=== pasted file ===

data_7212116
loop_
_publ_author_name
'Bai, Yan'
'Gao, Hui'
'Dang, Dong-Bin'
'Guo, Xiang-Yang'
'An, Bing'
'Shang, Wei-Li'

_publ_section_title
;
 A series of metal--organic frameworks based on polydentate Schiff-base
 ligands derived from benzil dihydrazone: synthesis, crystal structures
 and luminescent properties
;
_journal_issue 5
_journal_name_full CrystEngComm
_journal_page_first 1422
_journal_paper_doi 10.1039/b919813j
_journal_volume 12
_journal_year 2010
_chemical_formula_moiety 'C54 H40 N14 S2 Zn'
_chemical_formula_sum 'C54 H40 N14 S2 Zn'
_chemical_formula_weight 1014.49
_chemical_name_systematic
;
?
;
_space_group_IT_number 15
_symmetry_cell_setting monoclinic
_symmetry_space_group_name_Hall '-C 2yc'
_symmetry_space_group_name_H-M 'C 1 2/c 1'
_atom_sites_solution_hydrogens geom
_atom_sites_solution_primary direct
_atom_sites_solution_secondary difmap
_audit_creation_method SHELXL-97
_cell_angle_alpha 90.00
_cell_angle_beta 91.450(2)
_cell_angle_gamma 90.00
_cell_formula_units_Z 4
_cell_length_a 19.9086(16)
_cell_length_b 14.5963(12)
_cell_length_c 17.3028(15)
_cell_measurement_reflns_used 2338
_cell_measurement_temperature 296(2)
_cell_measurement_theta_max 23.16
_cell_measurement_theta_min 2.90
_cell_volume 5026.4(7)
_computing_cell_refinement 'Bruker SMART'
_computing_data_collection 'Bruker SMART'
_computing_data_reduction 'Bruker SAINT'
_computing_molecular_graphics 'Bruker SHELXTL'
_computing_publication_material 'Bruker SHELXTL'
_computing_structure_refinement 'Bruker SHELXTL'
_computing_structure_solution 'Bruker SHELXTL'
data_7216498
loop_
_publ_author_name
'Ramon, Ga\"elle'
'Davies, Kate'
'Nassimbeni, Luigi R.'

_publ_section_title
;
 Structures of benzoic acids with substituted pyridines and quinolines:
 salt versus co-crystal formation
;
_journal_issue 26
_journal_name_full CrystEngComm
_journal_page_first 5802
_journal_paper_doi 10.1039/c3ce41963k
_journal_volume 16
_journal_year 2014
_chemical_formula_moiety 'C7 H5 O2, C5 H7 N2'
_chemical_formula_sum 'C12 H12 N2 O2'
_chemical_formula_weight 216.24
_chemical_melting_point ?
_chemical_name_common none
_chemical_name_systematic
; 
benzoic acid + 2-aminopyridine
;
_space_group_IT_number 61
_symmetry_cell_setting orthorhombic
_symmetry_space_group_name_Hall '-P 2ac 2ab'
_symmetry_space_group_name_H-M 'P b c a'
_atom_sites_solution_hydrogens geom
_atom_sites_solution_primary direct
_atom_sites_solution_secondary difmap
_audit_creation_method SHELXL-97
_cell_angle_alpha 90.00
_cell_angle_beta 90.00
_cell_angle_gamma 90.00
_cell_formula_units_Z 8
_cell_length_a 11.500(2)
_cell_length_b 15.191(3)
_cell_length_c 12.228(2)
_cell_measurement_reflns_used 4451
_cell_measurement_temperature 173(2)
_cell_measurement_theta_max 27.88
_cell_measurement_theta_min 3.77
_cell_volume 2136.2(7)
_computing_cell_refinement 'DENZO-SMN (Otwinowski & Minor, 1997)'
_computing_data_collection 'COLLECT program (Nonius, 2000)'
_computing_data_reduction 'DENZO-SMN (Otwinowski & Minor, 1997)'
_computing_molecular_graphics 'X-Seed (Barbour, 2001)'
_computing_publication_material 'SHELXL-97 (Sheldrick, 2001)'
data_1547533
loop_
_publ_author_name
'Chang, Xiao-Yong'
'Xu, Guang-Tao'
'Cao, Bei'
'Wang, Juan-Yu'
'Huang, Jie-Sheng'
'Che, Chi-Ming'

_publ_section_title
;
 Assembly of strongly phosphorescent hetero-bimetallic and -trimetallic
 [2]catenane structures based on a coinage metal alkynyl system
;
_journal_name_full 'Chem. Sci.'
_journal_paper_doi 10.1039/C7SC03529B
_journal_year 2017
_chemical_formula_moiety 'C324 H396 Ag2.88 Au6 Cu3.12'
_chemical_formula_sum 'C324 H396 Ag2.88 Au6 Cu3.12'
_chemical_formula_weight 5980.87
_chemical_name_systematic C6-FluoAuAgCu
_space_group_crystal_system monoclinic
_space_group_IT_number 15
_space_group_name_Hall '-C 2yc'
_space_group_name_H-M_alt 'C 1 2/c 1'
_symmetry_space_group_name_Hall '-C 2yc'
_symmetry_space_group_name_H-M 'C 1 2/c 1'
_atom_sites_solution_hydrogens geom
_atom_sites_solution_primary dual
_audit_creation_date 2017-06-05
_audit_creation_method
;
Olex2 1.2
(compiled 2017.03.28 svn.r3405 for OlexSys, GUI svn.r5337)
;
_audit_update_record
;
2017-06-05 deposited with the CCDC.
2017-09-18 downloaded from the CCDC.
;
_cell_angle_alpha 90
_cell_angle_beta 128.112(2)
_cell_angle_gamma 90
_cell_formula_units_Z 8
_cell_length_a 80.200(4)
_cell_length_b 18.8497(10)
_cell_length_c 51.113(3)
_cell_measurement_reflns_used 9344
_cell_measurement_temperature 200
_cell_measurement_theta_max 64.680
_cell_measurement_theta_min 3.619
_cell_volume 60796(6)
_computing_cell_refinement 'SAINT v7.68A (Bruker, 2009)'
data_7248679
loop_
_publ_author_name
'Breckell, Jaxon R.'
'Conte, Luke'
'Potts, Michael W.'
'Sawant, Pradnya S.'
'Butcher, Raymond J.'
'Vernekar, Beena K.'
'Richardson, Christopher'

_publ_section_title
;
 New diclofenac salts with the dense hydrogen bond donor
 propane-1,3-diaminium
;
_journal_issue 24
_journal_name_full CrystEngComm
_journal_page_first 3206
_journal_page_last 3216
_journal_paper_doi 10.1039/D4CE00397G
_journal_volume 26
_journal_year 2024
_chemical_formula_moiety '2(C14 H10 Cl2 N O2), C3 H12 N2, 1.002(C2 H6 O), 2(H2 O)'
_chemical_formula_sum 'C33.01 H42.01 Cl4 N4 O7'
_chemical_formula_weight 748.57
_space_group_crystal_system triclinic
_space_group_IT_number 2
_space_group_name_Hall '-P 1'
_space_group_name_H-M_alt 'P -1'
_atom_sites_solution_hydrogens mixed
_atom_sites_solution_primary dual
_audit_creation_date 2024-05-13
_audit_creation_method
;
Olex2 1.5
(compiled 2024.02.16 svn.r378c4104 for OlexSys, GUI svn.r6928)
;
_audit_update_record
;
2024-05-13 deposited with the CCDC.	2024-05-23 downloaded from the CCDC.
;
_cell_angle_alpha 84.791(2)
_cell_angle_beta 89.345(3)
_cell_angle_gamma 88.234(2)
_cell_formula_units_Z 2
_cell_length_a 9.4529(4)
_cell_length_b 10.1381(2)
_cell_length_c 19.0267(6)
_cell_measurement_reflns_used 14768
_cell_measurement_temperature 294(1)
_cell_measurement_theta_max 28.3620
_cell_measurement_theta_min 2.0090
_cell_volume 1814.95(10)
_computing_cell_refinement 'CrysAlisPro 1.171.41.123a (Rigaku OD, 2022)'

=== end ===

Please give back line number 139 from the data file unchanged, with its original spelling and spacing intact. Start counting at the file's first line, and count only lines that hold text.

Olex2 1.2